A few weeks ago we headed down to Texas to go to a soccer game. I'm a huge fan of FC Dallas, and used to routinely make this drive back before I had serious responsibilities (like kids). But we were able to get free and make this trip, the first visit to a game since way back in 2019 (which feels like ages ago thanks to Covid). We had good seats, had good company at the game, and were ready to watch the lads take on the expansion team out of St. Louis.

But of course, severe weather struck. A massive storm disrupted the game in the 50th minute due to lightning. This was the view of the stadium, right before the storm hit:

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The last 40 minutes of the game was postponed until tonight, and the weather was much calmer. And to make it better, Dallas won 2-0!


Monday, June 5, 2023

Thorncrown Chapel

Just outside of Eureka Springs is the Thorncrown Chapel, which was built in 1980 and designed by noted architect E. Fay Jones. The chapel stands 48 feet tall, and has 425 windows and over 6,000 square feet of glass. The design was inspired by the Sainte-Chapelle, a gothic church in Paris that was built in the 13th century. That church holds many old Christian relics that were collected by King Louis, including what is believed to be a portion of the Crown of Thorns. That connection helped lend the name of the Thorncrown Chapel in Arkansas.

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The chapel has become one of the most famous buildings in the state. In 1981 it was given the American Institute of Architects National Honor Award, and was later named one of the top ten buildings of the 20th century. In 2000, it was listed on the National Register of Historic Places, a rare honor for a building that was only 20 years old.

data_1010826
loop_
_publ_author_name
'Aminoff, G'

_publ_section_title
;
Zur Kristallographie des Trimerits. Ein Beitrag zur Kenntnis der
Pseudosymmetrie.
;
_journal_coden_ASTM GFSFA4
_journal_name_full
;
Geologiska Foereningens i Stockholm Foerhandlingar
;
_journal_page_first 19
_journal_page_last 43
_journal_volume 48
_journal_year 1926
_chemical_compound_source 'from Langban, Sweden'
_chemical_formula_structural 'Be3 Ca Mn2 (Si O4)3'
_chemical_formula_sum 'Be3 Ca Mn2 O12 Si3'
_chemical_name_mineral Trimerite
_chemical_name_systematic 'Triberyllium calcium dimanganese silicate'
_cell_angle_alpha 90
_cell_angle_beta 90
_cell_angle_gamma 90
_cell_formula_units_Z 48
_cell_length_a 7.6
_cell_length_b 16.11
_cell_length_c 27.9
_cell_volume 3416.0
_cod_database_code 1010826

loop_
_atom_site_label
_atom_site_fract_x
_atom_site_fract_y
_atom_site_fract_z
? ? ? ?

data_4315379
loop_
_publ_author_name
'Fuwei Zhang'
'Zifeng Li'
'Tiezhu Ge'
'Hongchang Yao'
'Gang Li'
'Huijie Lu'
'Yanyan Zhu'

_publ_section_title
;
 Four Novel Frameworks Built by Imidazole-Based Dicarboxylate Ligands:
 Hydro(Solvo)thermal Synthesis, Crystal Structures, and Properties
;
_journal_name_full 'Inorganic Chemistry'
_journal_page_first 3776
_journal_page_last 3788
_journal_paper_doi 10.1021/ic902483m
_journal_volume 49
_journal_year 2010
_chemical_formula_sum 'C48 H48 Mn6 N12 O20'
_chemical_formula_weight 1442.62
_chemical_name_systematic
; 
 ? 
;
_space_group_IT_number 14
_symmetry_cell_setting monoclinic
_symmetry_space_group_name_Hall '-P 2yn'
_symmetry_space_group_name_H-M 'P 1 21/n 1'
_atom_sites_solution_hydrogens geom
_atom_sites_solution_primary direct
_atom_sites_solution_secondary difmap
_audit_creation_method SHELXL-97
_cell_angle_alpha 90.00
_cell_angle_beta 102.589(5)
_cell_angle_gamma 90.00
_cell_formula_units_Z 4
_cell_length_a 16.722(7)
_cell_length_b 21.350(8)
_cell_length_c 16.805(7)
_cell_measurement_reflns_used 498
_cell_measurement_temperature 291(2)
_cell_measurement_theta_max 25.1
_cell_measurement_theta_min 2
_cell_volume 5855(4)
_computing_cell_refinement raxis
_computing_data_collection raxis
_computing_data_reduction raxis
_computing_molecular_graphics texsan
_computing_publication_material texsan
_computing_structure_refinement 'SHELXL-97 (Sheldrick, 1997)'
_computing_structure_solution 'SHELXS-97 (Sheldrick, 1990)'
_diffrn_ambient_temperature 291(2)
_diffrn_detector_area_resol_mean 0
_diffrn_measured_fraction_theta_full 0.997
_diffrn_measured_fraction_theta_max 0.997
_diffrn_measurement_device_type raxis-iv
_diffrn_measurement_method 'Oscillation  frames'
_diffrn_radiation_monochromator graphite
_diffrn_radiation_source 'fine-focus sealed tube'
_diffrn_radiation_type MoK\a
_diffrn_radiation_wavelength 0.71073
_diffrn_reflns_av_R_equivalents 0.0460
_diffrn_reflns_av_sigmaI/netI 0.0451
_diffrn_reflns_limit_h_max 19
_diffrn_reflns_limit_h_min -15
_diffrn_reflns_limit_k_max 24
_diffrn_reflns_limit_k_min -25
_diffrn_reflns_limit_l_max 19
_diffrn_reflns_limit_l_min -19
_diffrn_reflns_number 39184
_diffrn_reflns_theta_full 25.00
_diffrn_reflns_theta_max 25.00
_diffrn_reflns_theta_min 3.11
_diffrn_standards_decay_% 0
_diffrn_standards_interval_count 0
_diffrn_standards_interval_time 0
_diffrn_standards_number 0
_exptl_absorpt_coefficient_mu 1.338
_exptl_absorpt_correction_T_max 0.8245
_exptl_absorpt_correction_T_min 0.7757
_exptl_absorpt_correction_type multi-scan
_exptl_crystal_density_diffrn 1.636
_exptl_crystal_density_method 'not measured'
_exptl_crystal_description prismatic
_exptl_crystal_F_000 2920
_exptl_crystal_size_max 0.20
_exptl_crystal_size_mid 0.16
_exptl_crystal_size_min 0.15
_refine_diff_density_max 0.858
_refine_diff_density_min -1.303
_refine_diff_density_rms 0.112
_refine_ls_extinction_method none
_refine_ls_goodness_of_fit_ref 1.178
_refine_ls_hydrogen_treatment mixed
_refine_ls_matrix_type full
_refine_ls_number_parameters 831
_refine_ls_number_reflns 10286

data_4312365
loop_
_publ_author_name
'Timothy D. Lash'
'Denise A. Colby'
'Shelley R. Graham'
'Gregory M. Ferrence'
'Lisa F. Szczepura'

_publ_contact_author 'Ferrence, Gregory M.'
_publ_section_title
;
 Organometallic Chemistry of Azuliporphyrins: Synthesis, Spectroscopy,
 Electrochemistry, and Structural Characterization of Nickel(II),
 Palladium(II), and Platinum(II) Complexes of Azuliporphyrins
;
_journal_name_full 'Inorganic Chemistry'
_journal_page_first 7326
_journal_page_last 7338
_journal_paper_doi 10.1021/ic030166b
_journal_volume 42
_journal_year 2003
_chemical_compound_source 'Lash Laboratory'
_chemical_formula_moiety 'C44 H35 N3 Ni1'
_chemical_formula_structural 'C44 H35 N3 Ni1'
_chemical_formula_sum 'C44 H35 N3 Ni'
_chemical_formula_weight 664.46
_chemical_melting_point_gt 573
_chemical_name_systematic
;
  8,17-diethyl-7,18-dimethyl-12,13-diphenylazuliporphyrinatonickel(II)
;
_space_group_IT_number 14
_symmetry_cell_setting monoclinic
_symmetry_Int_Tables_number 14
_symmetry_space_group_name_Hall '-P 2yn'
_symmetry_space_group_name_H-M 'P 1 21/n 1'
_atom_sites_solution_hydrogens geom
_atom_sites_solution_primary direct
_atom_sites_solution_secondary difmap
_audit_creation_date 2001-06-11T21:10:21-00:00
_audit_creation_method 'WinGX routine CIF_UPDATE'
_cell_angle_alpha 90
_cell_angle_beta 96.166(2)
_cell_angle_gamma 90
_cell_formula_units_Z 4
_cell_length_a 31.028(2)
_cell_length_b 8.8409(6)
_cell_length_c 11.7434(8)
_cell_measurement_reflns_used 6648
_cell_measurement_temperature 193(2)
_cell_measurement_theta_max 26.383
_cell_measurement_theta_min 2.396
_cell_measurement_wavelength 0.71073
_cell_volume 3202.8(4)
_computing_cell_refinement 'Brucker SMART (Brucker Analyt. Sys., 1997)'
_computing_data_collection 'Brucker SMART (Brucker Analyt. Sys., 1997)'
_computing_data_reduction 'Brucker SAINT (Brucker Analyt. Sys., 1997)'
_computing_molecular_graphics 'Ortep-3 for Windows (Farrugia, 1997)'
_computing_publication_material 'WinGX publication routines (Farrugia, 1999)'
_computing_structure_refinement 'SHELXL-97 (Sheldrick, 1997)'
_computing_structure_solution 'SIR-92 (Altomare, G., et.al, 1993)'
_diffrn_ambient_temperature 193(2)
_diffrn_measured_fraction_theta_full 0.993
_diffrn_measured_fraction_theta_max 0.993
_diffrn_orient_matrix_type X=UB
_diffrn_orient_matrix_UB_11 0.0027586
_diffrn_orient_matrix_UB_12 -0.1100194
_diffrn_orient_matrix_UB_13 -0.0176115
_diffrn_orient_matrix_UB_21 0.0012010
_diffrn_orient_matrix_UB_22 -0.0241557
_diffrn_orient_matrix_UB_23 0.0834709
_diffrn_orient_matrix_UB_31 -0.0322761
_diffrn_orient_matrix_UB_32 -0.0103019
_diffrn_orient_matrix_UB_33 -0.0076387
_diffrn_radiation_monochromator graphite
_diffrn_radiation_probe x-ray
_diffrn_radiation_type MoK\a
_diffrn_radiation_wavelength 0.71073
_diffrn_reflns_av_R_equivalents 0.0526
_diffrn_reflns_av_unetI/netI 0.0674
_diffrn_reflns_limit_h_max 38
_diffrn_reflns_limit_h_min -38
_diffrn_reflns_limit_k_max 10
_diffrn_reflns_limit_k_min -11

Saturday, June 3, 2023

Beaver

Just north of Eureka Springs is the small community of Beaver, which dates back to the 1850s. The town was built by a spring on the White River, and would soon feature an inn, post office, gristmill, stagecoach stop and a ferry crossing. Now the most famous landmark in Beaver is the Beaver Bridge, a one-lane wooden suspension bridge that was built in 1949. It's been dubbed the "Little Golden Gate Bridge," and is the last suspension bridge that is still in use in the state.

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The town of Beaver doesn't sit on Beaver Lake, but is actually on the very southern end of Table Rock Lake. There is a nearby overlook that provides this view of the lake:

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There wasn't that much traffic as were were heading home, so I managed to get one last picture of the Beaver Bridge without any cars passing over it...

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Thursday, June 1, 2023

Road 299 Falls

Road 299 Falls is a scenic waterfall that is conveniently located right by the road (299, in case you were wondering). The 21 foot-tall waterfall is located within the Madison County Wildlife Management Area, south of Eureka Springs.

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The falls run over a bluff and into a small grotto, where lots of wild columbines were growing.